A Safe Place to Land

23 December 2020

In our most recent newsletter, we share the exciting news that construction is underway aat our Fulton Community Reentry Center and the receipt of $1 million in support from Trinity Church Wall Street to begin "Kinship Reentry," a novel solution based on the "kinship foster care" model that allows relatives who are fostering children to receive the same support that unrelated foster parents receive.

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Thousands of formerly incarcerated New Yorkers are homeless upon their release. Though Osborne is underway on our construction project to create 135 beds of transitional reentry housing at our Fulton Community Reentry Center, we know that NYC will not build its way out of this crisis. And while family is often the reentry plan of first and last resort, time and distance may have frayed family ties, and homelessness statistics and families themselves tell us that they do not always have the resources to add the expense and uncertainty of welcoming a loved one into their homes.

To address these issues, Osborne has long advocated for "Kinship Reentry," a novel solution based on the "kinship foster care" model that allows relatives who are fostering children to receive the same support that unrelated foster parents receive. The Kinship Reentry model addresses the underlying challenges that may discourage families from offering people coming home from prison a safe place to land. In 2018, our project took a huge step forward when the Manhattan District Attorney/Criminal Justice Investment Initiative awarded us a grant to create an operating plan—a planning process that allowed us to turn our faith in families into a comprehensive model that addressed some of the idea's biggest challenges.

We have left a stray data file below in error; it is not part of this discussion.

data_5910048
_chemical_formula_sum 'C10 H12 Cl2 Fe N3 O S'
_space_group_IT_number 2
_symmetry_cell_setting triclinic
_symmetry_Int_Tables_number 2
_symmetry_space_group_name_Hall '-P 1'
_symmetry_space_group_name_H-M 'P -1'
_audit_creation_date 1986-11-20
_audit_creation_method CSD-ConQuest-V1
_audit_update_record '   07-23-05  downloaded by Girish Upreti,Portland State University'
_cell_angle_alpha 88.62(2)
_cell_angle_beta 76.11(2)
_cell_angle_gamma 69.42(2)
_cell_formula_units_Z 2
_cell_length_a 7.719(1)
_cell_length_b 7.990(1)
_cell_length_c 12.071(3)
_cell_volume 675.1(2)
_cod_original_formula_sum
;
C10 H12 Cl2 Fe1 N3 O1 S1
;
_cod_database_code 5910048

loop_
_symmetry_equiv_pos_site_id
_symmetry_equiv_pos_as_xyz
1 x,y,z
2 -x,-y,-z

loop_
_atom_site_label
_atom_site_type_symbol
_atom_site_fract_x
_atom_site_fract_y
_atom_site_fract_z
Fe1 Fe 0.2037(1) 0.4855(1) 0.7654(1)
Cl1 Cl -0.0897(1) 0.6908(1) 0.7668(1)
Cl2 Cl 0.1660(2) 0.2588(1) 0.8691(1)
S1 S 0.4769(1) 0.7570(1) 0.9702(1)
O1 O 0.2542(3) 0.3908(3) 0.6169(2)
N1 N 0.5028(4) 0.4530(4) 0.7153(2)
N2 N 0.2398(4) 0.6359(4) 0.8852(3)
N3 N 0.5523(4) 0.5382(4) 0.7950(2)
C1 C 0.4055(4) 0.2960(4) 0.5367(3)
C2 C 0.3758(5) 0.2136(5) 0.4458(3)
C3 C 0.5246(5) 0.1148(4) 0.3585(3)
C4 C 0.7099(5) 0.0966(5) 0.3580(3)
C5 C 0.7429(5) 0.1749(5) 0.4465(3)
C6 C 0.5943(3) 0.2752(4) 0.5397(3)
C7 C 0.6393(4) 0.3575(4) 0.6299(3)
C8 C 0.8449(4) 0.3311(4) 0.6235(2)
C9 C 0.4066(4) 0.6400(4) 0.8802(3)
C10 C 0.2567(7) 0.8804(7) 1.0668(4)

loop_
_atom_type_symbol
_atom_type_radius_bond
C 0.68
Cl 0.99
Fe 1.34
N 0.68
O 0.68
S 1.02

Last month, Trinity Church Wall Street, a philanthropic partner that has supported some of our most ambitious projects, provided a $1 million grant that allows us to finally begin our Kinship Reentry Pilot. Their grant enables us to offer families direct cash payments, counseling, and support services they need to provide stability to returning loved ones. As part of that support, peer workers who draw from their own experiences welcoming a loved one home will work with families to understand and address the effects of prison and reintegration challenges. In addition to diverting people from shelter beds that would cost the City at least five times more, it reinforces what we already know, that people who return to supportive home environments have the best chance to rebuild their lives and thrive after incarceration.

As Covid-19 puts even more pressure on reentry supports, we are so excited to begin this transformative project. We thank Trinity Church Wall Street for their commitment to innovation and demonstrated belief in all people's fundamental right to safe and stable housing.